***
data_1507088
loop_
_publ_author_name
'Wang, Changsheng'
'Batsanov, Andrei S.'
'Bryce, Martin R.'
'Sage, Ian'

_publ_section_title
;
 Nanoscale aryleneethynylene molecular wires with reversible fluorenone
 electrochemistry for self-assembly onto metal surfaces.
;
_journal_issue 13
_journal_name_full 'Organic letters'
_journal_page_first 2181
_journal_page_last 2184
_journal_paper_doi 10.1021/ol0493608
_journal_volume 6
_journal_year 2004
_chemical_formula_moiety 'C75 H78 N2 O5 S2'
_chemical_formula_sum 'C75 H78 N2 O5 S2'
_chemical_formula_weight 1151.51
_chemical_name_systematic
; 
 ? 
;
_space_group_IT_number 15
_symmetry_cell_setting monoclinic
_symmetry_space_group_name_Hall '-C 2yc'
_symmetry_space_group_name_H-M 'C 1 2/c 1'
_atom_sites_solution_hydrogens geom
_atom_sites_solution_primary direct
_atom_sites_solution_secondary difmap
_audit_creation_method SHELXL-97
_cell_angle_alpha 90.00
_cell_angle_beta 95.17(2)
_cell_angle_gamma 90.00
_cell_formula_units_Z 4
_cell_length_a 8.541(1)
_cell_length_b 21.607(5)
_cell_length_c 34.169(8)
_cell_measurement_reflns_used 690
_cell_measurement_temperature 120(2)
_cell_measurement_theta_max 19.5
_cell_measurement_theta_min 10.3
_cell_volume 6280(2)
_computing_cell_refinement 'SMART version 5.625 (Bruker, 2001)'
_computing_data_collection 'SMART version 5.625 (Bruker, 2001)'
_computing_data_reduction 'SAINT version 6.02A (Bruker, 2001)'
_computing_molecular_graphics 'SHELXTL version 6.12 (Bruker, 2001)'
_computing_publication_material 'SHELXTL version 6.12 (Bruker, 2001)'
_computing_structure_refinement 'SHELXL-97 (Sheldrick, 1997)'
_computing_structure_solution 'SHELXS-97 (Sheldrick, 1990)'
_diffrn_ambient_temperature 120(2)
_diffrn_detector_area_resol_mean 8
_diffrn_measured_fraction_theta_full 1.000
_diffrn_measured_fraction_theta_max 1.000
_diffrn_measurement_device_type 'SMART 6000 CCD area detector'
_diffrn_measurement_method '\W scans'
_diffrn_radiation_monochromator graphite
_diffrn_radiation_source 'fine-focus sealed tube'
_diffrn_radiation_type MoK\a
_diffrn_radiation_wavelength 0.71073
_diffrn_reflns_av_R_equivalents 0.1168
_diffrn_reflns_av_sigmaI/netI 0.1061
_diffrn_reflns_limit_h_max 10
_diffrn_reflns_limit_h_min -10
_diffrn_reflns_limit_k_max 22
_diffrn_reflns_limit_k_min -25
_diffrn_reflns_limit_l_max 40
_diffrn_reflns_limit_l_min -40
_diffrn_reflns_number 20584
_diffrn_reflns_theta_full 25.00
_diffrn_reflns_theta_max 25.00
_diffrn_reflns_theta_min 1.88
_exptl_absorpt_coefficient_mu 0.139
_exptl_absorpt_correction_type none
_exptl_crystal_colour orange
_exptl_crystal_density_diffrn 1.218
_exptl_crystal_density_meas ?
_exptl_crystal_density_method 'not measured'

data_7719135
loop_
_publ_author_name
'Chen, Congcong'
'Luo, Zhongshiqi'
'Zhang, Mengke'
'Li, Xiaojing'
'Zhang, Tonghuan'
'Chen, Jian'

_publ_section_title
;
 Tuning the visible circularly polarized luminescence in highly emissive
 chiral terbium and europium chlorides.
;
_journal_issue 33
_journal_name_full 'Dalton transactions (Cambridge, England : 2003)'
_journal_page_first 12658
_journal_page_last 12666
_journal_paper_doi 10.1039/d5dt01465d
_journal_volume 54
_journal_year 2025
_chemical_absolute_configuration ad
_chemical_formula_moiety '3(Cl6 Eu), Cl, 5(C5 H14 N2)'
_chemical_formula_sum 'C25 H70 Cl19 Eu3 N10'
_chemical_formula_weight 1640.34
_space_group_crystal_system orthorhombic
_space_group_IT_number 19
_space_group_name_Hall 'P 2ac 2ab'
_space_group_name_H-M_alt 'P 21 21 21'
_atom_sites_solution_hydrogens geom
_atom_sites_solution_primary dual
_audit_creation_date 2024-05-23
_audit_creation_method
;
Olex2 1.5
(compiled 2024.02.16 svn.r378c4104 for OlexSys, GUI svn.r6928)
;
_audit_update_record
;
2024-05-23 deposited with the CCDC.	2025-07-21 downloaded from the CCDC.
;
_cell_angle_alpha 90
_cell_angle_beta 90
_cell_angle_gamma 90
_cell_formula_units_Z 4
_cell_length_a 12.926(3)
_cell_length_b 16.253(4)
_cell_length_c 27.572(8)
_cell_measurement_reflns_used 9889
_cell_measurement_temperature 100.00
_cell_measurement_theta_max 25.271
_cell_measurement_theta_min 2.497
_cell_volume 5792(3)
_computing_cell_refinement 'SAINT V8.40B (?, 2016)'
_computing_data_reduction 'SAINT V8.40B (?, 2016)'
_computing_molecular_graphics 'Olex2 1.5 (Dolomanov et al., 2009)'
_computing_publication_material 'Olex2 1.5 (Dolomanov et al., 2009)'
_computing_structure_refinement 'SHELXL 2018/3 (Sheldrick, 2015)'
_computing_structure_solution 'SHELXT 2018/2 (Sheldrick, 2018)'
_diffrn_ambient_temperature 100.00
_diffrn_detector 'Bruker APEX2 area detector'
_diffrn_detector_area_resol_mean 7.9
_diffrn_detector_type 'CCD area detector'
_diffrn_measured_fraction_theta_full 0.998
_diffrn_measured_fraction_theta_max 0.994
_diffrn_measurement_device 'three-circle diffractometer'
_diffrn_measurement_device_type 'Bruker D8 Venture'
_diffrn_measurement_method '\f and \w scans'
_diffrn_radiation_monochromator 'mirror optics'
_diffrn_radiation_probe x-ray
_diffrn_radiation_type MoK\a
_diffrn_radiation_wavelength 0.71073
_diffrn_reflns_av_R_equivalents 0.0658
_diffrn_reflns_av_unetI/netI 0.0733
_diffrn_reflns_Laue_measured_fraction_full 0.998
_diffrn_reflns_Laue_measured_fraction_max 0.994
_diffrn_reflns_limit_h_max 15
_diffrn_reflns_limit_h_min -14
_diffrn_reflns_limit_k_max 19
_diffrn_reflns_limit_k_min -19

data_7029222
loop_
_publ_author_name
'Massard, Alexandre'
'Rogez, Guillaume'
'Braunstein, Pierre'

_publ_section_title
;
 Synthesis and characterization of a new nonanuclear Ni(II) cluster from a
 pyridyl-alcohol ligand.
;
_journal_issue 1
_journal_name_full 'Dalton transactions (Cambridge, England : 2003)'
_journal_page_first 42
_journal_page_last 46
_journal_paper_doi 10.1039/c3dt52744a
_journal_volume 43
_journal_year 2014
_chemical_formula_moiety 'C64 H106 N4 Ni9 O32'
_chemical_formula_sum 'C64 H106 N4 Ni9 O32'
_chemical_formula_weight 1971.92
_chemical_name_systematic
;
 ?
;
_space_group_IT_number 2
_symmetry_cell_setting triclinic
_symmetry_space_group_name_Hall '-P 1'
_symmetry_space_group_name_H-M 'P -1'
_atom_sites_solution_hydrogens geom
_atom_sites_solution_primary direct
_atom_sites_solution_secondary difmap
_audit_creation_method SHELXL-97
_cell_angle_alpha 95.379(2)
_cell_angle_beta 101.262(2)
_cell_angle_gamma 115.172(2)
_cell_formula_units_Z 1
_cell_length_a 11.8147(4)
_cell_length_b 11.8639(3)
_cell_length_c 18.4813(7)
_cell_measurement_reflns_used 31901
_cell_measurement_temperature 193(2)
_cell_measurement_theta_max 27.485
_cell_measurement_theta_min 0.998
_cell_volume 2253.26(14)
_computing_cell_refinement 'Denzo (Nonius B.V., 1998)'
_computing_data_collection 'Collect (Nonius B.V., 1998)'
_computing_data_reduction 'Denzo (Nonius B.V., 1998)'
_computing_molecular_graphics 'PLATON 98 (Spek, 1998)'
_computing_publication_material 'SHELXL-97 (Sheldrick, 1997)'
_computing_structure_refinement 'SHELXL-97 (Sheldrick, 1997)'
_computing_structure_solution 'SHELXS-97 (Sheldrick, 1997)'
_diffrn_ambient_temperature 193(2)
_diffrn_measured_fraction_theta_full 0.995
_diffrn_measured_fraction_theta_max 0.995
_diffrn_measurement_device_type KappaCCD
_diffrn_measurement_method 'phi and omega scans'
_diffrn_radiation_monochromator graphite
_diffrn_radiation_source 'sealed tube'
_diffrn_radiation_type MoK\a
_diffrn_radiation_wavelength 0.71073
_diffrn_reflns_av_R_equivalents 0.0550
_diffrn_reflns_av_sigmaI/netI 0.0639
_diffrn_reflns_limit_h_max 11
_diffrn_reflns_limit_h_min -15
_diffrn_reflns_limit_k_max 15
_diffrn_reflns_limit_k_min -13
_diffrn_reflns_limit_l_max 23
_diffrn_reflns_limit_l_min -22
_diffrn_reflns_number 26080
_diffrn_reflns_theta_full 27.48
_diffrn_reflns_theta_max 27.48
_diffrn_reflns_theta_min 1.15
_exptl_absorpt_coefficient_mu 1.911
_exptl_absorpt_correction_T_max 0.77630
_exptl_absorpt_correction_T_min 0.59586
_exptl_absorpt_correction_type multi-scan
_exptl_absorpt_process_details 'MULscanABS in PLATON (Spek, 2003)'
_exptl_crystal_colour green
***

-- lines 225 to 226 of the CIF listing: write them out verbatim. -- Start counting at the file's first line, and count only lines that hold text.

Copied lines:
_diffrn_reflns_limit_h_max 11
_diffrn_reflns_limit_h_min -15